There is a case where an external input-output terminal such as a earphone terminal, an external power terminal and an external microphone terminal is provided on the body of the portable radio equipment. When an external system is connected to the terminal, it is confirmed by the inventors of the present invention that the radiation characteristic deteriorates since the radio-frequency current flows through the external system.

In order to solve such a problem, the following configuration is considered.

FIG. 62 shows a portable radio equipment having an external input-output terminal therein where a plug 129 of the earphone and headphone or the like is provided below the notch 101 and at a lower side of the housing if the longitudinal direction of the equipment is held vertically. When there are provided a transmitting piece and a receiving piece on the portable radio equipment body, a jack 130 which is plugged in the plug 129 not only sends the transmit-receive signal but also serves as a switch by which the signal to the transmitting-receiving pieces mounted on the portable radio equipment body can be cut off.

FIG. 63A and FIG. 63B show still another example of the fold-type portable radio equipment having the external input-output terminal. The jack 129 is provided in an opposite side of the body having the notch 101 against the antenna 103, regardless of the folded or open positions. If the notch 101 is provided in an upper-half portion of the fold-type portable radio equipment and a second notch is not provided in a corresponding lower-half portion, the radio-frequency current may be distributed over the corresponding portion in the lower-half portion of the housing so that the radiation pattern unwantedly fluctuates. Thus, by providing such notch 101 in the lower-half portion too as in FIG. 63B, such a problem can be solved when the fold-type portable radio equipment is in a folded position. Then, the communication is carried out using the earphone or microphone 313.

Embodiment No. 10

FIG. 64 shows a portable radio equipment where there is utilized a built-in compact (miniature) antenna such as the inverted F antenna suitable for a strong electric field and a waiting state, and there is also utilized a monopole antenna which is approximately a half-wavelength long and is pulled up for usage thereof at a weak electric field and for a communication purpose. In this case, a direction of the minimum directional gain is known to be directed downwardly, thus causing a problem considering the fact that the electric wave generally arrives from a horizontal direction.

A diversity antenna branch in current use is such that one is the monopole antenna which is approximately quarter-wavelength long and the other is the inverted F antenna, as shown in FIG. 64. In this case, each operational gain between the two antenna differs from the other's, so that even if a correlation factor between the antennas is low a high diversity gain can not be obtained.

In conventionally diversity-branch portable radio equipment, the two small antennas are disposed at quite a distance from each other, as shown in FIG. 65. This because the radiation from the conductive body is relatively large when the small antenna is utilized and thus the correlation factor for the antenna does not come down and because influence by the human body is greater is compared to the half-wavelength monopole antenna. In view of the foregoing problem, there can be considered that the radiation pattern can be changed so as to realize the diversity function by means of interaction between the two antennas caused by locating the monopole antenna closer to the other antenna. However, in this case, an impedance thereof is changed due to the interaction between the antennas, so that a matching circuit will be required to solve such an extra problem, thus being an unrealistic solution.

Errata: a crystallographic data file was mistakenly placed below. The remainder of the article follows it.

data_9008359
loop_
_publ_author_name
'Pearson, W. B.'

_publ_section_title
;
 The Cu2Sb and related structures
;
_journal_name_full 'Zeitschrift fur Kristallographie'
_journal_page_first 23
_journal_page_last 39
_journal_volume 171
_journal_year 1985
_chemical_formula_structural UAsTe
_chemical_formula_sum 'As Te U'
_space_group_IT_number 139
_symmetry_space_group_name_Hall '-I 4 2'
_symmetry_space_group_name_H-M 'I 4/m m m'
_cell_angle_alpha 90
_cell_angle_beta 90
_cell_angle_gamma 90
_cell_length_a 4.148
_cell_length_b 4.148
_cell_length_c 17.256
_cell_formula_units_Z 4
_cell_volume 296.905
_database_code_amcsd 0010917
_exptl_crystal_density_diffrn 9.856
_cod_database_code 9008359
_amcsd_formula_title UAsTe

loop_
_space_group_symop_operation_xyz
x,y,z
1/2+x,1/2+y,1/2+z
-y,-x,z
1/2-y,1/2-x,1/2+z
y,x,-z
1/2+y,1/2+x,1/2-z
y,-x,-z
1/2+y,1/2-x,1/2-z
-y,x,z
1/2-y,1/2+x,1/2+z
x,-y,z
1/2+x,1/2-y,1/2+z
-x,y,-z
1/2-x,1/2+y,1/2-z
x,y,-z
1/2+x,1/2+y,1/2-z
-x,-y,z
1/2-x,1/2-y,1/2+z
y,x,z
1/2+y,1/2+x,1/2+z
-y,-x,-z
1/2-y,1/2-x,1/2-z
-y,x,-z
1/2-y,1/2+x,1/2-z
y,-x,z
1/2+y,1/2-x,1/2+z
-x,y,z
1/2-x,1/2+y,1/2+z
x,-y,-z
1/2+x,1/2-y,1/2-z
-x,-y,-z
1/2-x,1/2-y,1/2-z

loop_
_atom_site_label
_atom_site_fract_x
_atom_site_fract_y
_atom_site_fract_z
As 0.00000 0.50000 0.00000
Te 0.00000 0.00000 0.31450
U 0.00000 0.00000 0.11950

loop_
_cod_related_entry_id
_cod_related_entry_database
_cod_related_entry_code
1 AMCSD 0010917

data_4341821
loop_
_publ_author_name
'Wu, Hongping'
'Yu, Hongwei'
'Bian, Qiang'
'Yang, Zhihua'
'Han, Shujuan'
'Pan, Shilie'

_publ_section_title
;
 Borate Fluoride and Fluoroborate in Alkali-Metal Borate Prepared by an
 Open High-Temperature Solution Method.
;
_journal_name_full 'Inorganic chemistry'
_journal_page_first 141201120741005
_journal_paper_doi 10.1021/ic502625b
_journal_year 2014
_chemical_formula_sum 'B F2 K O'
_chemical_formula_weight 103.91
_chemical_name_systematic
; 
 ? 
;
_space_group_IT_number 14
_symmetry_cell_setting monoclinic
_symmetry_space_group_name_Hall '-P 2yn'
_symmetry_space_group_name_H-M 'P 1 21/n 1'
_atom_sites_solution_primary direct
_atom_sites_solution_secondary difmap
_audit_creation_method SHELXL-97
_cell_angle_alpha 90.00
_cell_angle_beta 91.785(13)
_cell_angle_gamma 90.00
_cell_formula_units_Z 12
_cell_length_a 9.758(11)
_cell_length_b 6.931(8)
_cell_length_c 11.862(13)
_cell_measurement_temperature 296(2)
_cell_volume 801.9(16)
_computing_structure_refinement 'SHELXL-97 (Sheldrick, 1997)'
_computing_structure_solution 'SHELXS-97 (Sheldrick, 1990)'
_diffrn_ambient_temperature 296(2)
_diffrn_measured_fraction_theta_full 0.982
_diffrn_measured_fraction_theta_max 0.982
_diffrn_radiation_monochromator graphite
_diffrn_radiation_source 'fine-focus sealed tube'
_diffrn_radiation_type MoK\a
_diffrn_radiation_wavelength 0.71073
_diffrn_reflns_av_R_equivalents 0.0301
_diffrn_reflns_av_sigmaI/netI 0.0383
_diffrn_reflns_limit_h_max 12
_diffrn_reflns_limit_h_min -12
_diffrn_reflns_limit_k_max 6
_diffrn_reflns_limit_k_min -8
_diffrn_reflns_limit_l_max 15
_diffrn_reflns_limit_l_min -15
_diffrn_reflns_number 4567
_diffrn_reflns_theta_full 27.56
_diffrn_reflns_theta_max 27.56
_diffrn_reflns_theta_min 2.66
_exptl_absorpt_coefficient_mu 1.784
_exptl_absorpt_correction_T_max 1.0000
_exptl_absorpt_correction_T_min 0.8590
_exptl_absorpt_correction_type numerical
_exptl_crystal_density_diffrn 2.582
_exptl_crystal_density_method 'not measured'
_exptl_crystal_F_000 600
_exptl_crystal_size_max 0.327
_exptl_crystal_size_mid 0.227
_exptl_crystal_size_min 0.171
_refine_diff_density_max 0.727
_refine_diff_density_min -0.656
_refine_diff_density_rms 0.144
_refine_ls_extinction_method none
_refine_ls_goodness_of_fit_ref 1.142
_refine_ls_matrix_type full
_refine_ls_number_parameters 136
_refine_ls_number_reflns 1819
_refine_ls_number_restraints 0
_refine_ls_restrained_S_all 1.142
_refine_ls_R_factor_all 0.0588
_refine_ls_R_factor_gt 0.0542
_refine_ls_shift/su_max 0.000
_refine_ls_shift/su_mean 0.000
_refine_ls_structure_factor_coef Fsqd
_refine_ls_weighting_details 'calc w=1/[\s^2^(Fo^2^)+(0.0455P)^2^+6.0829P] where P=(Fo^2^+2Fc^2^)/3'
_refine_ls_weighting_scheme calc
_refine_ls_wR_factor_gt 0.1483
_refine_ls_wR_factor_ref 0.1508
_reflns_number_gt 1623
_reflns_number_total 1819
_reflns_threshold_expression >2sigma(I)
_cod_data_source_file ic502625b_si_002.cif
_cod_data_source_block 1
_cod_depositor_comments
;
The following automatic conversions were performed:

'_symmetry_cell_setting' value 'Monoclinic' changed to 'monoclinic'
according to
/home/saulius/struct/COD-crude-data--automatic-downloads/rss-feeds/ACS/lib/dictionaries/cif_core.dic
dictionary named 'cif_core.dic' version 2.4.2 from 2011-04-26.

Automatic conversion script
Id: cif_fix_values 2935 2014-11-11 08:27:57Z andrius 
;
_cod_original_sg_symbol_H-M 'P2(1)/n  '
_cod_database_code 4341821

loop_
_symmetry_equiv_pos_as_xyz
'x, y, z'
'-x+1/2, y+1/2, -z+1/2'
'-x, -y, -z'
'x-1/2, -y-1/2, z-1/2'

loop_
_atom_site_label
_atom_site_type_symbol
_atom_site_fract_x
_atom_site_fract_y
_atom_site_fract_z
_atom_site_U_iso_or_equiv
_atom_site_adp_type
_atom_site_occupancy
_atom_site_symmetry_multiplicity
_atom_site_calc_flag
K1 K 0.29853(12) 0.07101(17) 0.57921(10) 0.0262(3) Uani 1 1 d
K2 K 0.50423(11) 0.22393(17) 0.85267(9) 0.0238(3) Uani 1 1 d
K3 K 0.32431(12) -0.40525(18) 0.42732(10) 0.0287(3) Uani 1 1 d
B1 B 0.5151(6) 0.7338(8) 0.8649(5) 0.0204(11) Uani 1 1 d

In an antenna-switching diversity in the conventional portable radio equipment, a plurality of antennas are provided in the close proximity, so that mutual impedance must be taken into consideration since interaction between the antennas is not negligible. Therefore, though there has been a suggestion that a matching circuit shall be mounted at the feed point, it is very difficult to have an identical radiation efficiency among respective antennas so as to obtain a high diversity gain, since various types of antenna are often used to construct the diversity branch so that the influence of the human body against respective different antennas differs by each antenna and a matching loss for the antenna and feeder also differs by each antenna. To make the problem worse, a value of the matching circuit must be changed in terms of a conductor loss of the matching circuit and the influence of the human body.

In view of the above drawbacks, with reference to FIG. 66, there is provided a portable radio equipment having the notch 191 therein with a plurality of antennas.

In FIG. 66, there are provided an antenna 103 and an antenna 103' disposed next to the antenna 103 both of which are mounted on the top surface of the housing 102. By providing the notch 101 on the side of the body 102 close to the antenna 103, the radio-frequency current flowing from the notch to the bottom on this side is reduced. As a result, an electromagnetic radiation from the conducting body decreases. In other side of the body 102 in the vicinity of the antenna 103, by not providing the notch on this side there is distributed a radio-frequency current from the top of the conducting body to the bottom, and the radiation of the antenna is affected by the current, thus the radiation thereof being significantly present indicating that the effect of providing the notch is rarely present. Knowing accordingly, a proper use can be realized between a diversity of the antennas and a plurality of antennas, so that the radiation pattern can be freely changed.